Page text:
The House Ways and Means Committee and a top aide on the panel were ordered to explain to a federal judge why they shouldn’t provide documents to regulators investigating possible insider trading in health-care stocks.
U.S. District Court Judge Paul Gardephe in New York yesterday directed the committee and aide Brian Sutter, a possible source of the leak according to the U.S. Securities and Exchange Commission, to appear before him July 1.
The SEC sought the subpoenas in an investigation testing the limits of federal insider-trading laws on whether the committee or staff members illegally passed on non-public information about a change in U.S. health-care policy. In seeking compliance with the subpoena demand, the SEC cited a 2012 law that requires public officials to keep confidential any non-public information about government matters that could move stock prices.
The regulator is investigating a spike in trading of health-insurance companies, including Humana Inc., ahead of a government announcement last year that increased, rather than cut, payments to health insurers.
The SEC said that on May 19 the committee and Sutter notified the agency that they would refuse to comply with the subpoena demand because it was “repugnant to public policy.”
The regulator disclosed new details of its investigation in court filings, saying it has evidence that Sutter “may have been a source” used by a lobbyist at Greenberg Traurig LLP. The lobbyist disclosed the health policy changes to an analyst, who sent out an alert ahead of the government announcement, according to the SEC. Trading in health-insurers surged ahead of the announcement.
The SEC said in the filing that it “wasn’t at liberty” to give details of the evidence it obtained against Sutter and the lobbyist.
Greenberg Traurig is cooperating with the inquiry and will continue to do so, Jill Perry, a spokeswoman for the law firm, said in an e-mailed statement.
“The SEC subpoenas run seriously afoul of the constitution’s speech or debate clause,” Kerry W. Kircher, general counsel in the House Office of the General Counsel, said in an e-mailed statement. “We expect to respond in due course on that ground, among others.”
Kircher sought more time, past July 1, for Sutter to respond to the SEC in a request filed to the judge yesterday.
Sutter was interviewed by a Federal Bureau of Investigation agent last year and an investigator from the Office of the Inspector General at the U.S. Department of Health and Human Services, the SEC said. Sutter said he didn’t recall speaking with the Greenberg Traurig lobbyist, according to the SEC. He changed his story a few days later, saying it was possible he did speak with the lobbyist, the SEC said.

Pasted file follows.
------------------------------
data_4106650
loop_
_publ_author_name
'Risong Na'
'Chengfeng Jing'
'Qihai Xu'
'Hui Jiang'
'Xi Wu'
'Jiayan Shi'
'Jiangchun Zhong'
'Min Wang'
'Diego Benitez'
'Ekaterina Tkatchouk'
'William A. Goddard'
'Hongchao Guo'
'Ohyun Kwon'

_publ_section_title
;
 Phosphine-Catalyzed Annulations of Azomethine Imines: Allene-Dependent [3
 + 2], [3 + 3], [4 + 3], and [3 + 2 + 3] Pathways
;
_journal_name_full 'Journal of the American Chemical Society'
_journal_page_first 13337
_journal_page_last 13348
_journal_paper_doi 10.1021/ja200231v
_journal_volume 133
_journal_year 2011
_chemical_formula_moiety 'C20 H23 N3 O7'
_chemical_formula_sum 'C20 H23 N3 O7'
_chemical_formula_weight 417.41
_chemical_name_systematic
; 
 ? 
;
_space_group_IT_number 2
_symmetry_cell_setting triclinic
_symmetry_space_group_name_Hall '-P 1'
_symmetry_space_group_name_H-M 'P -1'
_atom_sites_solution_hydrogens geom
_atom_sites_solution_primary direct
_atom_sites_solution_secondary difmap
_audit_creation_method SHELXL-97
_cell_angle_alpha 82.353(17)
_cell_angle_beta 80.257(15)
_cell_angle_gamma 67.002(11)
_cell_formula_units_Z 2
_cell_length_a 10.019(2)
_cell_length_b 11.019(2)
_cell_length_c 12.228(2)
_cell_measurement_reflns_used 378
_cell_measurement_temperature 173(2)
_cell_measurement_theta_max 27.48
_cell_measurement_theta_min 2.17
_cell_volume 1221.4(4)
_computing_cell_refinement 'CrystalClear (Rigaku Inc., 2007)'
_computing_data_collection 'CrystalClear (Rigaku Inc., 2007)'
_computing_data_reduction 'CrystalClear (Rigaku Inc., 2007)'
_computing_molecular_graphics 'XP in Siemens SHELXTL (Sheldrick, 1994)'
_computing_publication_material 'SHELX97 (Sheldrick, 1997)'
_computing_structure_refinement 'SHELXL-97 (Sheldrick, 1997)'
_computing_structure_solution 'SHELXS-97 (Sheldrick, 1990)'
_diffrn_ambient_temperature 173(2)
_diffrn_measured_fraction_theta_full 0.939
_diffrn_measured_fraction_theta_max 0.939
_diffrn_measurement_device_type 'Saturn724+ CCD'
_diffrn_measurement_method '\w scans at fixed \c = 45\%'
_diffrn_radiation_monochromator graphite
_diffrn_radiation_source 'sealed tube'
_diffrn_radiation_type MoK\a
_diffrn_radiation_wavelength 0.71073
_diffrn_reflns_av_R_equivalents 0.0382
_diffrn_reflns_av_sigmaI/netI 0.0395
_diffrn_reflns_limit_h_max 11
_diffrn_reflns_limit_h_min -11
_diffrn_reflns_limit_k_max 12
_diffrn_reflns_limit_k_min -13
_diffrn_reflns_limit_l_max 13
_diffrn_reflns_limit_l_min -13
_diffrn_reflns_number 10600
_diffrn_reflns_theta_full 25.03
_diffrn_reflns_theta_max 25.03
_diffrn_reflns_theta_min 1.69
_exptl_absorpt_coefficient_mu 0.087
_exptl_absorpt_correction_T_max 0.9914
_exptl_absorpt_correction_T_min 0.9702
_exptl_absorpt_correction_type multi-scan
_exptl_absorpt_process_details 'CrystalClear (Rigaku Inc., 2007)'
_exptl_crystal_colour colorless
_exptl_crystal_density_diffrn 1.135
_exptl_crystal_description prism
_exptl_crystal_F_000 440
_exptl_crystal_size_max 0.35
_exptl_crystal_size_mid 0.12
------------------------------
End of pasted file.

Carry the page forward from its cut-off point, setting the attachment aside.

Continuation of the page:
“Mr. Sutter’s best recollection now is that he previously may have used his mobile telephone to speak with the GT lobbyist, although he is not certain,” a lawyer for the House said in a letter to the FBI and HHS office, according to the SEC.
Other statements Sutter made might also merit clarification, the lawyer wrote, although the SEC said he never met with the FBI or the HHS office to do so.
The SEC sought documents, including phone records, to determine who Sutter spoke with and if he had contact with Greenberg Traurig.
Minutes before the government announced the health care policy change, an analyst at Height Securities LLC released a flash report outlining the proposal, the SEC said.
Within five minutes of Height Securities’ report, prices and trading volumes of health care insurers spiked, with Humana rising 7 percent, according to the SEC.
The SEC said it’s also looking into last year’s confirmation of Marilyn Tavenner by the U.S. Senate as administrator for the Centers of Medicare & Medicaid Services.
Tavenner’s confirmation was “politically linked” to the centers’ decision to boost payments to health insurers, an April 1, 2013, e-mail to Height Securities from the Greenberg Traurig lobbyist suggested, according to the SEC. Tavenner was confirmed May 15, 2013, by a 91-7 vote in the Senate.
“The commission seeks documents concerning that potential confirmation in this time period to ensure that it obtains all documents and communications that might reflect knowledge or disclosure of the rate announcements,” the SEC said.
The case is SEC v. The Committee on Ways and Means of The U.S. House of Representatives and Brian Sutter. 14-mc-00193. U.S. District Court Southern District of New York (Manhattan).